Lucid Culture

JAZZ, CLASSICAL MUSIC AND THE ARTS IN NEW YORK CITY

Randi Russo Releases the Best Album of 2011, So Far

For over a decade Randi Russo has lurked amongst the elite of New York’s rock underground. Her 2001 album Solar Bipolar, a cauldron of screaming, whirling guitars and anthemic lyrical intensity, achieved cult status among devotees of noise-rock. Since that time, her prolific catalog has grown to include skeletal, sepulchral folk-rock, janglerock, punk and most recently, psychedelia. Her latest album Fragile Animal is logical extension of the psychedelic direction she first began gravitating toward in the mid-zeros before breaking up her band and then slowly regrouping. This packs as much of a wallop as anything she’s done before, yet sometimes that wallop is a playful one. The one aspect of Russo’s songwriting that hasn’t always come through as clearly as her defiant, resolute individualism is her sense of humor, but it does here. Co-produced by Russo and the Oxygen Ponies’ Paul Megna and released on the insurgent Hidden Target label, this is a lush, swirling mix of guitar and keyboard textures, Russo’s velvet voice steady above the maelstrom. While it’s never wise to assume that an album released so early in the year will beat out everything else that appears between now and December, it’s going to take a miracle to surpass this one. Welcome to the best album of 2011, so far.

The first track is Get Me Over, setting the stage for what’s to come, Russo’s quiet desperation and need to escape muted by the whirling sonics, backward masking and unselfconscious backbeat beauty of the melody. Venus on Saturn is hypnotic, insistent post-Velvets rock, a scathingly funny slap upside the head of a drama queen: “Without it she’d be boring, and no one would care to listen; now, she’s just annoying – yet she’s getting all the attention.” With guitarist Don Piper’s crazed leads fueling its stampeding Helter Skelter stomp, Alienation is a study in paradoxes, the push and pull of the need to connect versus the fear of scaring people off by confronting them with reality.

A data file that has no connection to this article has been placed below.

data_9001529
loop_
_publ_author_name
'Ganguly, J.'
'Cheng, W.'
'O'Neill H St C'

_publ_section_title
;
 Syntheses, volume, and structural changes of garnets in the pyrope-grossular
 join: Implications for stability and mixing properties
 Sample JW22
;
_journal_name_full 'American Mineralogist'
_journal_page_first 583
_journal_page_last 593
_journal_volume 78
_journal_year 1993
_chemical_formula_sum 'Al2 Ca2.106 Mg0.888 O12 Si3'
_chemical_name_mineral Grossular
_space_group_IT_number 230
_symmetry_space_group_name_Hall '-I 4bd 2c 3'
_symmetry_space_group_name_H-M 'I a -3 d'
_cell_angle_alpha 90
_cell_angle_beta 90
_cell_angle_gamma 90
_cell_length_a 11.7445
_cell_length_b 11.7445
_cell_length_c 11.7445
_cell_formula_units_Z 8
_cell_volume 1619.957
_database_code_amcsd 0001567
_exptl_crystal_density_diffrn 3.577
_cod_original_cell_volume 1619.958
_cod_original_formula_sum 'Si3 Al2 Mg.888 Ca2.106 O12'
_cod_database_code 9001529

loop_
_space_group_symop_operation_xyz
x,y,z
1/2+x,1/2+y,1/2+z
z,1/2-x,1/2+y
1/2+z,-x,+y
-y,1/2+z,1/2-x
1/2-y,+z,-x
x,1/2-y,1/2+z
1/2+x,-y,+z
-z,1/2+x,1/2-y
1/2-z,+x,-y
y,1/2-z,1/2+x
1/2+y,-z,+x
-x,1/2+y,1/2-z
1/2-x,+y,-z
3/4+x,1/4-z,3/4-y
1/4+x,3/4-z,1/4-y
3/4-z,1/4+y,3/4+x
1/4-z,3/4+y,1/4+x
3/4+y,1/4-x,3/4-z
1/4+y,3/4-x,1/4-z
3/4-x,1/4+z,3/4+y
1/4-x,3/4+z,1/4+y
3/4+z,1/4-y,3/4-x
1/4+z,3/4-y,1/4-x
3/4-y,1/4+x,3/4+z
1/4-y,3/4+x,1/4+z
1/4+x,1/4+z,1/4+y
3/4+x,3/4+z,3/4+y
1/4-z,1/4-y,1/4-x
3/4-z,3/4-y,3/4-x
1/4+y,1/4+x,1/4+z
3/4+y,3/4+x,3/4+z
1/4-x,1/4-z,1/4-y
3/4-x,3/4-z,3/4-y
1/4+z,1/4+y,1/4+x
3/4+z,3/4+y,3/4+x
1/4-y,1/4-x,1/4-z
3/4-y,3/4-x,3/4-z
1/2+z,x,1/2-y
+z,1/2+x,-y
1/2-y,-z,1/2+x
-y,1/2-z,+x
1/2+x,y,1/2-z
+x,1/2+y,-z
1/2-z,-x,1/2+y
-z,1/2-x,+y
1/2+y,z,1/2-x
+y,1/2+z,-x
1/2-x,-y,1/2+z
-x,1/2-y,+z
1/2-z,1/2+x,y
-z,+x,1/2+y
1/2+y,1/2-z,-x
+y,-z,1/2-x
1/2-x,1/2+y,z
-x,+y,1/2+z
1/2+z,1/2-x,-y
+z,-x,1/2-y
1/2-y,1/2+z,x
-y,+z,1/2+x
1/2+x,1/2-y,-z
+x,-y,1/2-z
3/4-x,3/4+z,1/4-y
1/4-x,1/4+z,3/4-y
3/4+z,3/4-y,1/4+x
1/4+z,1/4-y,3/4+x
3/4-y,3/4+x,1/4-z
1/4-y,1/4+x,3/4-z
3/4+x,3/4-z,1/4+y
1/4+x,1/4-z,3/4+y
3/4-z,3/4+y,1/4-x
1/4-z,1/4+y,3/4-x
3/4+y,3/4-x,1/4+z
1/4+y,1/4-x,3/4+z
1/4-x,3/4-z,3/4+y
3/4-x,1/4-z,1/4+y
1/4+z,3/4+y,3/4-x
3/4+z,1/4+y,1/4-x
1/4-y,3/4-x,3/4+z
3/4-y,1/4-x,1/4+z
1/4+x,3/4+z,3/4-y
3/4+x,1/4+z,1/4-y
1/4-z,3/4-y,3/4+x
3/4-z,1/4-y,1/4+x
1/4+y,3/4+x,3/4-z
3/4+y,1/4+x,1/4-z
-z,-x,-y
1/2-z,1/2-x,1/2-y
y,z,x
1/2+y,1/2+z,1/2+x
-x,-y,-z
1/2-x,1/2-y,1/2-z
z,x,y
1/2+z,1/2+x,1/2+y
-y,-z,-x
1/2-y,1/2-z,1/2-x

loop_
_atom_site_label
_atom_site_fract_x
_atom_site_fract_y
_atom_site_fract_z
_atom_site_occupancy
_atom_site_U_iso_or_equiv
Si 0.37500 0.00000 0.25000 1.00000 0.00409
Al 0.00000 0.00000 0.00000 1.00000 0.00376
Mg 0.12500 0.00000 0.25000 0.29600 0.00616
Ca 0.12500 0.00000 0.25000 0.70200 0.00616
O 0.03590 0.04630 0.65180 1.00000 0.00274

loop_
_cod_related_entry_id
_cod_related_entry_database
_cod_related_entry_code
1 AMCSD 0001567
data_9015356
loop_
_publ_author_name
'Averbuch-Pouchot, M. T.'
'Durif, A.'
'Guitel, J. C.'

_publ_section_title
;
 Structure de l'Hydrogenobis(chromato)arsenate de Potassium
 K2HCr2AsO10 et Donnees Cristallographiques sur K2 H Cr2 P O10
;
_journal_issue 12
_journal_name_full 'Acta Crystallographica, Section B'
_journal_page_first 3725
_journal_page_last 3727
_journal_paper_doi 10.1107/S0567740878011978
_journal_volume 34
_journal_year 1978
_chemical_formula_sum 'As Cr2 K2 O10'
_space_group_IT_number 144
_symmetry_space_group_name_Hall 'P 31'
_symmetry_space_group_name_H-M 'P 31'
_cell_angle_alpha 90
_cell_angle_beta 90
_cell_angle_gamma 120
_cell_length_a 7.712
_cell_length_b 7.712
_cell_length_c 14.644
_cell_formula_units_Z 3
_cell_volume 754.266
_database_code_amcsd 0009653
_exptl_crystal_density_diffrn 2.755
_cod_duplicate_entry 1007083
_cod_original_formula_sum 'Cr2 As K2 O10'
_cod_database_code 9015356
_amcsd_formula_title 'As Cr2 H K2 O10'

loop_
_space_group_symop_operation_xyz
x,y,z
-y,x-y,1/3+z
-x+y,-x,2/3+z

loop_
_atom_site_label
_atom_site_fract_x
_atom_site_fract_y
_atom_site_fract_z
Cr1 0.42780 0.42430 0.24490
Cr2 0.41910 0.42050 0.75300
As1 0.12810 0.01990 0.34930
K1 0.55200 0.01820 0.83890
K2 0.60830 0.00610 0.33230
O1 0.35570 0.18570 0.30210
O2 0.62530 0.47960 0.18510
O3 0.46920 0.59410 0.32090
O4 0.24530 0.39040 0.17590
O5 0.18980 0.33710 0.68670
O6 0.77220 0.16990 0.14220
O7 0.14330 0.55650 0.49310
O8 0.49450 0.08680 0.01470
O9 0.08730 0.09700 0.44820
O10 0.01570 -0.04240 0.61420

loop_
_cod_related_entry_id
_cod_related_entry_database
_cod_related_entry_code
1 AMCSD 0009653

Invisible is her September Gurls – hidden beneath its ethereal layers of vocals and multiple-tracked guitars is a classic pop song. In a way, it’s the ultimate outsider anthem: she may be invisible, but she’s also bulletproof. “No one can touch me now, no one can bring me down,” Russo asserts with a gentle steeliness. It contrasts with the hypnotic, Steve Kilbey-esque mood piece I Am Real, anchored by Piper’s harmonium, which contrasts in turn with the wryly cheery Beatlisms of Invitation, which follows.

Russo’s voice finally cuts loose on Swallow, a soaring, crescendoing portrait that will resonate with anyone who’s had to swallow their dreams as they run to catch the train to some dead-end destination or dayjob. With its mechanical drums balanced by simmering layers of guitar feedback and a mammoth crescendo out that’s part Led Zep and part Egyptian funeral procession, Head High offers a more optimistic outlook for would-be killer bees stuck in a deathly routine. True to its title, the dreamy Hurt Me Now is more sad lament than kiss-off anthem, lit up by Lenny Molotov’s vivid lapsteel leads. The album winds up with the haunting, relentless epic Restless Raga, twisting a Grateful Dead reference into an escape which could be completely liberating…or it could be death: